Medical relevance of protein-truncating variants across 337,205 individuals in the UK Biobank study

Nat Commun. 2018 Apr 24;9(1):1612. doi: 10.1038/s41467-018-03910-9.


Protein-truncating variants can have profound effects on gene function and are critical for clinical genome interpretation and generating therapeutic hypotheses, but their relevance to medical phenotypes has not been systematically assessed. Here, we characterize the effect of 18,228 protein-truncating variants across 135 phenotypes from the UK Biobank and find 27 associations between medical phenotypes and protein-truncating variants in genes outside the major histocompatibility complex. We perform phenome-wide analyses and directly measure the effect in homozygous carriers, commonly referred to as "human knockouts," across medical phenotypes for genes implicated as being protective against disease or associated with at least one phenotype in our study. We find several genes with strong pleiotropic or non-additive effects. Our results illustrate the importance of protein-truncating variants in a variety of diseases.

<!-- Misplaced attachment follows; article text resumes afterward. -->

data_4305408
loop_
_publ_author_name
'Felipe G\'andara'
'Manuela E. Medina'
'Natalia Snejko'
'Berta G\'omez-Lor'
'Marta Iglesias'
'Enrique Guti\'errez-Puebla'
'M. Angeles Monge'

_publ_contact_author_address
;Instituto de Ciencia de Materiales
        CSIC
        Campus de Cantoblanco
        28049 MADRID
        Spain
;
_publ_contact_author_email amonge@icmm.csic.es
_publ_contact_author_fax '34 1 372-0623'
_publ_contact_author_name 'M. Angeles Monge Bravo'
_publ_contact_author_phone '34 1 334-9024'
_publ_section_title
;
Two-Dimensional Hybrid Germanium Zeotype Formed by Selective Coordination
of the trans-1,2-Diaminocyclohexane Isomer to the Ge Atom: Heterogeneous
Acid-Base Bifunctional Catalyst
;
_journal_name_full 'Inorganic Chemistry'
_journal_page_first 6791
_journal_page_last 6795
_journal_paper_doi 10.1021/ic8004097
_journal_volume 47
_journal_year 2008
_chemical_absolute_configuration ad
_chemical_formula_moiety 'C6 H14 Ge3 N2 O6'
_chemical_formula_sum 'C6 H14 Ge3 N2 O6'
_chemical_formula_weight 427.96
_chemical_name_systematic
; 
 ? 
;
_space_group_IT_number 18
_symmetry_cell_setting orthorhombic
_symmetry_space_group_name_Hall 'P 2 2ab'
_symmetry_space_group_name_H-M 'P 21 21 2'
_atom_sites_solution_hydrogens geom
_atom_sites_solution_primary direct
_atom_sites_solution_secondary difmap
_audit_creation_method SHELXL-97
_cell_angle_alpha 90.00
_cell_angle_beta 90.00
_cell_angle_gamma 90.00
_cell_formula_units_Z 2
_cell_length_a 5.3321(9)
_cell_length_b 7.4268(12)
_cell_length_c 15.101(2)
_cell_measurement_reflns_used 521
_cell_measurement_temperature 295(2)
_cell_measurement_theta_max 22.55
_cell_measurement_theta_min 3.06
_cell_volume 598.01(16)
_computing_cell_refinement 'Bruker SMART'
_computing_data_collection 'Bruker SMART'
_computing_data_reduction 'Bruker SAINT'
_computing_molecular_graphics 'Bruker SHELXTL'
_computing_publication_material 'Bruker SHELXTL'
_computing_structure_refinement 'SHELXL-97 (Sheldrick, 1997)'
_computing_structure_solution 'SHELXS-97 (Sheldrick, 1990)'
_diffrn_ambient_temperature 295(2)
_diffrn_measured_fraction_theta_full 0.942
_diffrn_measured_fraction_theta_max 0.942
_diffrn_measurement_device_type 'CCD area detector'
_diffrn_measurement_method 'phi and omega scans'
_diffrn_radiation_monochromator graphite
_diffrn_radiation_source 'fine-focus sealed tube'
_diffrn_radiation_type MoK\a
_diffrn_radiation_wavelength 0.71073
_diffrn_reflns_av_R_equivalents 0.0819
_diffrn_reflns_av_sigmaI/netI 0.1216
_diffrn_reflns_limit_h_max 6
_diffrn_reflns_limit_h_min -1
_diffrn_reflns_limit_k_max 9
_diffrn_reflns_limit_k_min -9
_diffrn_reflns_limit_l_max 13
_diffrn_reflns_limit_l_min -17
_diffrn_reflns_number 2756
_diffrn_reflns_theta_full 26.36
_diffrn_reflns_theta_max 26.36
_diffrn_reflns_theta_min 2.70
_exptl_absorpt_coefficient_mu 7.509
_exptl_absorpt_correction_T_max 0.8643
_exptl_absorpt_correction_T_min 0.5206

Publication types

  • Research Support, Non-U.S. Gov't

MeSH terms

  • Databases, Nucleic Acid* / statistics & numerical data
  • Genome-Wide Association Study
  • Humans
  • Phenotype
  • Proteins / genetics*
  • Sequence Deletion*
  • United Kingdom


  • Proteins